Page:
The “Bare Life” of Thai Workmen in Singapore (Silkworm Books, forthcoming).

Religious Commodifications in Asia: Marketing Gods (Routledge, 2008), editor.

Buddhism, Modernity, and the State in Asia: Forms of Engagement (Palgrave Macmillan, 2013), co-editor, with John Whalen-Bridge.

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Of Men and Monks:

The Boxing-Buddhism Nexus and the Production of

National Manhood in Contemporary Thailand

Pattana Kitiarsa


In Thailand, boxers and Buddhist monks share many common characteristics. Most of them started their respective careers as poor young boys from the countryside. Emerging from humble family backgrounds, they are attracted to two different extreme masculine ideals. One is deemed physically violent and deeply involved with masculine contests and worldly activities, while the other offers an ideal path to renunciation of the world and engagement in religious asceticism. How could Thai boxing (muai Thai) and Theravada Buddhism coexist and be widely practiced without significant tension in contemporary Thailand? How and why could Thailand possibly be home to two such seemingly contrasting cultural modes of masculine expression?

In this paper, I argue that boxing and Buddhism are taken by the Thais as parts of a hegemonic cultural nexus, in which they form a basis for everyday gendered ideological practices and social institutions. In and through the boxing-Buddhism nexus, a certain style and a certain sensitivity of Thai national manhood are produced and sustained. Indeed, both Thai boxing and Buddhism have traditionally served as deep-seated foundations of modern Thailand’s national patriarchal models of “nak muai” (fighter/boxer) or “nak leng” (rogue/tough guy) and “nak buat” (priest/monk). Participating, respectively, in a dominant national pastime and following a path of detachment, boxers and monks are two idealized masculine figures, whose lives and works have been narrated in the patriotic language of nation building, especially since the beginning of the twentieth century. At the pinnacles of their respective careers, men in each calling are expected to become national heroes, whose bodies and minds bear the traces of a patriarchal nationalistic ideology at both the individual and national levels.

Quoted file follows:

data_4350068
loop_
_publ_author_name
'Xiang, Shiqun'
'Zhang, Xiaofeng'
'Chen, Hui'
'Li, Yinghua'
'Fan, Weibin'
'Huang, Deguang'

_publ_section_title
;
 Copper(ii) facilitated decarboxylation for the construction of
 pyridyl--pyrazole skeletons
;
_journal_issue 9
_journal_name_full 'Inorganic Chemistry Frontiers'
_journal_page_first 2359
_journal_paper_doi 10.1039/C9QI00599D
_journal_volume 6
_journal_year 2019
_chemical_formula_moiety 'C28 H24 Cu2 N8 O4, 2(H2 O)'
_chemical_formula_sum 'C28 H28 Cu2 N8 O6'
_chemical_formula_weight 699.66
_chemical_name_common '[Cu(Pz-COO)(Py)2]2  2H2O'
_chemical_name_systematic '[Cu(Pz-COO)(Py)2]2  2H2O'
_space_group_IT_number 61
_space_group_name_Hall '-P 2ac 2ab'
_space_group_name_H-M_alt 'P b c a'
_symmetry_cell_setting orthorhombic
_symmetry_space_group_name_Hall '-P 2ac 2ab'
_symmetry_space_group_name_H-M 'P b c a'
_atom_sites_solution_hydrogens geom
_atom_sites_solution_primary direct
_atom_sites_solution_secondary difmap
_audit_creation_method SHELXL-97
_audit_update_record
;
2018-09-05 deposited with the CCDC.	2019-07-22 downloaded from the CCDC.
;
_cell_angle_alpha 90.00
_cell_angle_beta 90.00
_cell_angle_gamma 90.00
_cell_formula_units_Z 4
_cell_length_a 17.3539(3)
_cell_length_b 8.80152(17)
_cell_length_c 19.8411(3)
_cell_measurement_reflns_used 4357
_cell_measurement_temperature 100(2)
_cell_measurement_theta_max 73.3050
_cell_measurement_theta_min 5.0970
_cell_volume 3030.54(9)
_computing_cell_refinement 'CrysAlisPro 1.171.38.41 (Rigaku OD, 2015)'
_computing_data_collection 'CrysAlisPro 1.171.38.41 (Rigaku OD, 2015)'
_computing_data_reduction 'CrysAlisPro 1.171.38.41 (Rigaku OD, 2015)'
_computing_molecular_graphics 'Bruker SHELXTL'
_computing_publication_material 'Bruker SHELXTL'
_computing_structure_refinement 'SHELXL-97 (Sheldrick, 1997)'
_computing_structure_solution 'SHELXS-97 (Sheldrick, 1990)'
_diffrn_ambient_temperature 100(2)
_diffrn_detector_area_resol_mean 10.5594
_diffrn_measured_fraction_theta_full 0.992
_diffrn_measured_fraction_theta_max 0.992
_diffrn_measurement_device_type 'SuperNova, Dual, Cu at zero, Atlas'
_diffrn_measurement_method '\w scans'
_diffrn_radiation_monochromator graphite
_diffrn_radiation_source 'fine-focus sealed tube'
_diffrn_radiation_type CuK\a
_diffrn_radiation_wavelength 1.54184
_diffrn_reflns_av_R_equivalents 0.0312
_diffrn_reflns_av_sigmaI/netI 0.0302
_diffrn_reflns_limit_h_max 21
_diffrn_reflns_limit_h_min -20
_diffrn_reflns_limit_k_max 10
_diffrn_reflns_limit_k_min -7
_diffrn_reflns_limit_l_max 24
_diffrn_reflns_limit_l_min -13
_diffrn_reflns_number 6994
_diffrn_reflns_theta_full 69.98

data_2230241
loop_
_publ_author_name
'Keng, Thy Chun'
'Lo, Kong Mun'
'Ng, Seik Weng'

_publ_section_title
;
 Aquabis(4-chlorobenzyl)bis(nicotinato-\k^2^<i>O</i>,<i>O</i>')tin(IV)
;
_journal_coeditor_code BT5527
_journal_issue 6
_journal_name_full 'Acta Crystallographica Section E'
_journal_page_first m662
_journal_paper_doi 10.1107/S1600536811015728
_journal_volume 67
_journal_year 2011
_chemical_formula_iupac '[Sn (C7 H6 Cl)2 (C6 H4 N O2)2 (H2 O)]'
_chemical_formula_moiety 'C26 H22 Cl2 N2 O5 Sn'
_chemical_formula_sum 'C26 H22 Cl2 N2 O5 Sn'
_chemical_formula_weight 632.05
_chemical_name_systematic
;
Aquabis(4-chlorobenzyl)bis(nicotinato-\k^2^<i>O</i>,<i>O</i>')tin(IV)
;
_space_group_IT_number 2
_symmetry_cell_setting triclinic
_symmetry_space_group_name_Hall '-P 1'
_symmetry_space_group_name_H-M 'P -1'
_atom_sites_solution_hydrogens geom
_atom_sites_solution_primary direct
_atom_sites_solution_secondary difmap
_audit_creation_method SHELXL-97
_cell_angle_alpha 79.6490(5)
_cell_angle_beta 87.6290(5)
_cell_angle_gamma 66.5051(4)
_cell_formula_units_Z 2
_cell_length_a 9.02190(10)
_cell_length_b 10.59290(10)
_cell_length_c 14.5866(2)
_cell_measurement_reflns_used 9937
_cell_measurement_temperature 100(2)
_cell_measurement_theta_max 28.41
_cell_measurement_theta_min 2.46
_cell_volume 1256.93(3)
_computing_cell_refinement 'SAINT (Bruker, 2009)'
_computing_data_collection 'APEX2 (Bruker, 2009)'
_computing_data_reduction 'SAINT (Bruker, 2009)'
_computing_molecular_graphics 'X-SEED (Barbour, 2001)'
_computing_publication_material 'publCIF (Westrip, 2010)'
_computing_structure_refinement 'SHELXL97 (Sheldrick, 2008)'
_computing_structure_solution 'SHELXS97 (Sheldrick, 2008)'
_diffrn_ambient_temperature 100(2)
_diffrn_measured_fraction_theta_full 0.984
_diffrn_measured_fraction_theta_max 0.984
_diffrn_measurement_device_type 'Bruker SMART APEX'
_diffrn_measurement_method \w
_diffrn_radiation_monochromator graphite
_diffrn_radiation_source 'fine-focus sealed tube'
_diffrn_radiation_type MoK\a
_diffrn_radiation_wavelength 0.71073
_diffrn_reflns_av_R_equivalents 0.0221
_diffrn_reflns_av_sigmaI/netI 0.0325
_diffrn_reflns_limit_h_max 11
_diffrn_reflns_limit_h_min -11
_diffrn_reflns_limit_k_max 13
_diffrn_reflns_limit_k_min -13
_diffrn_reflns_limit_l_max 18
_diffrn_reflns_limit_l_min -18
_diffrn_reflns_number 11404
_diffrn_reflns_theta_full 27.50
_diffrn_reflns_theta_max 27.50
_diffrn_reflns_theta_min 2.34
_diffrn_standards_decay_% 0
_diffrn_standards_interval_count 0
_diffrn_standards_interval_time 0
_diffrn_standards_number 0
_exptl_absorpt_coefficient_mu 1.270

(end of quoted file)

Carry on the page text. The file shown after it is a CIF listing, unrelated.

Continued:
In late Spring 2003, I was invited to give a seminar entitled, “Lives of Hunting Dogs: Rethinking Thai Masculinities Through an Ethnography of Muai Thai” (Pattana 2003, 2005), at the Southeast Asia Center of the Jackson School of International Studies of the University of Washington, Seattle. Members of my audience posed a set of thought-provoking questions relating to the cultural practices of Thai-style boxing (muai Thai) and Theravada Buddhism in contemporary Thailand. The questions were straight-forward but rather complex ones: How could boxing and Buddhism coexist and not be widely perceived to be in significant tension with each other in contemporary Thailand? How and why could Thailand serve as a physical and spiritual home to the two seemingly contrasting cultural modes of masculine expression? And how could people embrace them both without confusion or contradiction?

My immediate answers were intellectually shallow, as I found myself struggling in such a face-to-face, impromptu interaction. I relied heavily on the magic work of culture in responding that both boxing and Buddhism were historically embedded in and practiced together in the same templates of everyday life culture. They had been invented and heavily represented as key markers of Thai national cultural heritage and identity. Most Thai people rarely put them in antagonistic positions or judged them purely on the basis of superficial preferences and values, such as physical violence as opposed to meditative, peaceful or calm characteristics. Boxing and Buddhism each constituted an integral part of everyday life in modern Thai society, where physical pastimes and religious activities had been flexibly merged. Despite the fact that they belonged to two separate realms of social existence, boxing competitions around the country had traditionally been organized on the grounds of Buddhist temples. It was not uncommon, my answer continued, to encounter monks who are active boxing trainers and enthusiasts. Some ex-pugilist monks even opened their temple grounds as make-shift boxing training facilities for poor, young boys living under their supervision or living in the vicinity of their temples.

This paper is available in full here.